India’s trade deficit shrank to the lowest in 10 months in December 2018 as lower crude oil prices and falling gold demand reduced the burden on the import bill. The gap between exports and imports stood at $13.08 billion, compared with $14.20 billion in the same month last year, according to a release from the Ministry of Commerce.
India’s merchandise exports rose 0.3 per cent to $ 27.93 billion in December 2018 over a year ago. Meanwhile, merchandise imports declined 2.4 per cent to $ 41.01 billion.
Oil imports in December 2018 rose 3.16 per cent to $10.67 billion. Global Brent price had decreased 12.07 per cent in December compared with the corresponding period in 2017.
Gold imports declined 24.3 per cent to $2.56 billion in December last year against $3.39 billion in the same month of 2017.
On exports front, the petroleum products recorded an increase in exports by 13.2 per cent to $4.21 billion, followed by organic & inorganic chemicals 5.5 per cent to $ 2.01 billion, RMG of all textiles 2.8 per cent to $ 1.37 billion, electronic goods 50.8 per cent to $ 0.83 billion and plastic & linoleum 20.2 per cent to $0.75 billion. The exports also improved for rice by 1.3 per cent to US$ 0.65 billion, mica, coal & other ores, minerals including processed minerals 7.4 per cent to US$ 0.35 billion, ceramic products & glassware 43.3 per cent to $0.27 billion and oil meals 35.8 per cent to $0.19 billion in December 2018.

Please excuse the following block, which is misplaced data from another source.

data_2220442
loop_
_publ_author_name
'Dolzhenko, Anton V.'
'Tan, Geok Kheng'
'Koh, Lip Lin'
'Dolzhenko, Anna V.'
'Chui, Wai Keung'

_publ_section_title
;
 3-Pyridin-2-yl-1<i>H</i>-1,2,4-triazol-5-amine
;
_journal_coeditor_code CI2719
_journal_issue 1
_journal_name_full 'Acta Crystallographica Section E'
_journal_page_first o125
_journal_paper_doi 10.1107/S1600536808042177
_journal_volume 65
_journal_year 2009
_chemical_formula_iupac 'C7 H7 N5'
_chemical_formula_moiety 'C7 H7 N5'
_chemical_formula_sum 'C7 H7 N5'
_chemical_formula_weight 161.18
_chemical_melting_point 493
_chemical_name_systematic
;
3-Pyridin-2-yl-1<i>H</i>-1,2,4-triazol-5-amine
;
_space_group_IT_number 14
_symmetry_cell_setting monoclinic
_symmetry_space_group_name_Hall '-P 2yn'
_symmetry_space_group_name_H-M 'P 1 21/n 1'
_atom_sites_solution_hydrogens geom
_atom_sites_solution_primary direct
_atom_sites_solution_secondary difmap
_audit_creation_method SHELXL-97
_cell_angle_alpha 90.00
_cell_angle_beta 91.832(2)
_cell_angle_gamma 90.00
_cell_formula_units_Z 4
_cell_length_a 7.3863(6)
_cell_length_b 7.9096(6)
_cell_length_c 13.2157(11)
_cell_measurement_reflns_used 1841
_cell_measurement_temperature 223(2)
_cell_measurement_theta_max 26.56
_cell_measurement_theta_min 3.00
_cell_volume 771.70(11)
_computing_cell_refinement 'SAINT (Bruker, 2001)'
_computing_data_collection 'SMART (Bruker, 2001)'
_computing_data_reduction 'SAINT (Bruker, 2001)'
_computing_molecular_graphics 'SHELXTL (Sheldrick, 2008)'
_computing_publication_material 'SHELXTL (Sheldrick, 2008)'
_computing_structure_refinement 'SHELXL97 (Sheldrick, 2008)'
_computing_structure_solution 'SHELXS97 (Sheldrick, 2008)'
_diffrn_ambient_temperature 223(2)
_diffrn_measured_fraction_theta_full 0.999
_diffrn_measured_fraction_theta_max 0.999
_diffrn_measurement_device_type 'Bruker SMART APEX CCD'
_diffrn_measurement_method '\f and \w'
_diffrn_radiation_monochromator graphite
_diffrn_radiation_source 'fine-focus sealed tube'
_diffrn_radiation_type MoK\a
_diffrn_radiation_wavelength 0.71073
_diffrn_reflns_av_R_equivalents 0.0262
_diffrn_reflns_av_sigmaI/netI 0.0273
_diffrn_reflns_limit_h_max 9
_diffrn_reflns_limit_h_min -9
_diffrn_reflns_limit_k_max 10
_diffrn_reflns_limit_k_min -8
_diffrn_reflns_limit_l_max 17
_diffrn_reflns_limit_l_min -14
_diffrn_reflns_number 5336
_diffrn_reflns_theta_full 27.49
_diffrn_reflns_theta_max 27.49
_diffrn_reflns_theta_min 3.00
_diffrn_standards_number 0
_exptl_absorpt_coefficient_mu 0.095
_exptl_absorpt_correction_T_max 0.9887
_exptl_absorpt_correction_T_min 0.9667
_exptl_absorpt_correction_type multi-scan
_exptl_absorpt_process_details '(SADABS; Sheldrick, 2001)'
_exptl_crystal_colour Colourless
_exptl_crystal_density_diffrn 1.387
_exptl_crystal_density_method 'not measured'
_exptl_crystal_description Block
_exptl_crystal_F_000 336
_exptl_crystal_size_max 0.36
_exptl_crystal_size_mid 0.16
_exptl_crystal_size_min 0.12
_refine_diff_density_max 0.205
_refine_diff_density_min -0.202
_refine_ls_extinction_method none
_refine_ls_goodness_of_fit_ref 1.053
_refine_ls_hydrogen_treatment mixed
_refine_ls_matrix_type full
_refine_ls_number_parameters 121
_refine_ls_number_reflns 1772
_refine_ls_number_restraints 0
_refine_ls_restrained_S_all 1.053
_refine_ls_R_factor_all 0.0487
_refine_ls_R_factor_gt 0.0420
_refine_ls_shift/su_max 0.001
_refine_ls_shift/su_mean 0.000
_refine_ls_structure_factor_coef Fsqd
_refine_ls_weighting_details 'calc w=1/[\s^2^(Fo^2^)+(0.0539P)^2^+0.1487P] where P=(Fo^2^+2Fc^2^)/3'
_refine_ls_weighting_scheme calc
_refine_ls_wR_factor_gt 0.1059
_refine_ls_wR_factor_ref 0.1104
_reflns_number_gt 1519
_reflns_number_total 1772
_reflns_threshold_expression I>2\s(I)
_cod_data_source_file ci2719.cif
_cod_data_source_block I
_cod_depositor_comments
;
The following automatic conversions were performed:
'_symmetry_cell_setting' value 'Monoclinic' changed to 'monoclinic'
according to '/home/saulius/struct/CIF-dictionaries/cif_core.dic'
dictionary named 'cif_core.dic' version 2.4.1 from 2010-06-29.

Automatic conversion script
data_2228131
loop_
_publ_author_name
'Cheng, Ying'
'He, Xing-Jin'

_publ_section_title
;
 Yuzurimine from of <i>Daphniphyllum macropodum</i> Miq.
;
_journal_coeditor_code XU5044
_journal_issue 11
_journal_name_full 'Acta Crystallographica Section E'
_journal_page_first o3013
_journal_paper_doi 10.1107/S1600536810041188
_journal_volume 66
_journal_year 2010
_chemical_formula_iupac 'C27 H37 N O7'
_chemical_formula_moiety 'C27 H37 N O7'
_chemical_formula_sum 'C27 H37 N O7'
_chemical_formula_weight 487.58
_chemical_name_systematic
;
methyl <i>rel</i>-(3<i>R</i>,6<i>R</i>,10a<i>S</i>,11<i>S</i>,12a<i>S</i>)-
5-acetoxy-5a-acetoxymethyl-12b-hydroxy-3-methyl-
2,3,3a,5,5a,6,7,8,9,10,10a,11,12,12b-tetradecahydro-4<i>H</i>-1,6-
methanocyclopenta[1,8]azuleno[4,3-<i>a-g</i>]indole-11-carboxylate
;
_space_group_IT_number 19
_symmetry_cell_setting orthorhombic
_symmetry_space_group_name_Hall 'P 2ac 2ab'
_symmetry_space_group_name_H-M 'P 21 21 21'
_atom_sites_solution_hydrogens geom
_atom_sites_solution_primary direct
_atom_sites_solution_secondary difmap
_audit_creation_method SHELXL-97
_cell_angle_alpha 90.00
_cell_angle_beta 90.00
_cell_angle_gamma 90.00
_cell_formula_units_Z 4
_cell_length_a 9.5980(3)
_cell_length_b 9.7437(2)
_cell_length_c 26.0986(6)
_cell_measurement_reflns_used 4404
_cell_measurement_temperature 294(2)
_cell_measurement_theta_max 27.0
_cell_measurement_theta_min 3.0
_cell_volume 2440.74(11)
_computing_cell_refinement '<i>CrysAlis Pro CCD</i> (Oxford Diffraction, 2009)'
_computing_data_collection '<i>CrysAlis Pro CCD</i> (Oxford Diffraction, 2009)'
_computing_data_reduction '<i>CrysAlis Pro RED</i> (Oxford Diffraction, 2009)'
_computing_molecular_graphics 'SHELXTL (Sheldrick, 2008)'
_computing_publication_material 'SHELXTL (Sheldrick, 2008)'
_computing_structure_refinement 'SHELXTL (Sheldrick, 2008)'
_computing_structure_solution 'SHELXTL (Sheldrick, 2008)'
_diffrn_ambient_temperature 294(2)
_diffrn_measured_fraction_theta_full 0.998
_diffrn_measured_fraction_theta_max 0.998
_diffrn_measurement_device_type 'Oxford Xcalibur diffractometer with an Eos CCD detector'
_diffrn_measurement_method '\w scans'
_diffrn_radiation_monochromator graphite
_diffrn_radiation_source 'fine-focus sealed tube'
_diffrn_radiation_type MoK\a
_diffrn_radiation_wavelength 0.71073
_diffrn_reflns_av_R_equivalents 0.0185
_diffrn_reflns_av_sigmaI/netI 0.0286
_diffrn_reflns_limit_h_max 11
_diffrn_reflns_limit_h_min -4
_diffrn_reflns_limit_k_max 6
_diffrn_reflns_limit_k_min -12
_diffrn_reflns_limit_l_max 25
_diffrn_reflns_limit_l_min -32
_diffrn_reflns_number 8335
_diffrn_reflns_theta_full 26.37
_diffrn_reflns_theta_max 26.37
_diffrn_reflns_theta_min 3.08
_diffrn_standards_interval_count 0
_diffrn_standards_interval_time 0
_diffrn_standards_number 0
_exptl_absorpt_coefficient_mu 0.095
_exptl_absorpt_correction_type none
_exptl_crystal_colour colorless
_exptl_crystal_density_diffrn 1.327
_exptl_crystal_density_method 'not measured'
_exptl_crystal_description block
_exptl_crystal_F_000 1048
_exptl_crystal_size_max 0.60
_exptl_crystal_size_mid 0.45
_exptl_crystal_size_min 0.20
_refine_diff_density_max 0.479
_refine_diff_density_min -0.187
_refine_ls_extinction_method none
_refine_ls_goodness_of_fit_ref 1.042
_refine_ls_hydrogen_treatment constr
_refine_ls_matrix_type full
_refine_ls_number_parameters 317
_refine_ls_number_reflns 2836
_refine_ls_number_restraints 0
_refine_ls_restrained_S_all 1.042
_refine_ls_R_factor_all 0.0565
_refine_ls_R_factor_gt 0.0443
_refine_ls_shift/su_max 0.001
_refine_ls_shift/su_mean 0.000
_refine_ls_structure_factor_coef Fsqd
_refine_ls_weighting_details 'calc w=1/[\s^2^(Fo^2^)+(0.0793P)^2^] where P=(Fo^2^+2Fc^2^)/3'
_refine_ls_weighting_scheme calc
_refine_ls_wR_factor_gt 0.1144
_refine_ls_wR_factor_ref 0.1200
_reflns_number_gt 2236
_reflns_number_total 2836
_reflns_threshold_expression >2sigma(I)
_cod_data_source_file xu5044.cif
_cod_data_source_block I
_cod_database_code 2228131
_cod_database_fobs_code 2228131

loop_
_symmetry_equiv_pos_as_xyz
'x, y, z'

India’s overall exports in April-December 2018-19 are estimated at $396.73 billion, exhibiting a positive growth of 13.79 per cent over the same period last year.
Overall imports in April-December 2018-19 are estimated at $479.46 billion, exhibiting a positive growth of 14.63 per cent over the same period last year.
The oil import bill during April-December 2018 was $108.10 billion – 42.85 per cent higher than last year’s $75.67 billion. The 13.8 per cent growth in overall exports is good news for India. Falling crude prices, thanks largely to increased global production, will benefit the country.
The fall in coffee exports is not surprising, as it is in line with expectation of coffee growers as well as FAO.
In late September, the government hiked import duty on 19 items in an attempt to curb the fall in the rupee and bridge the widening current account deficit.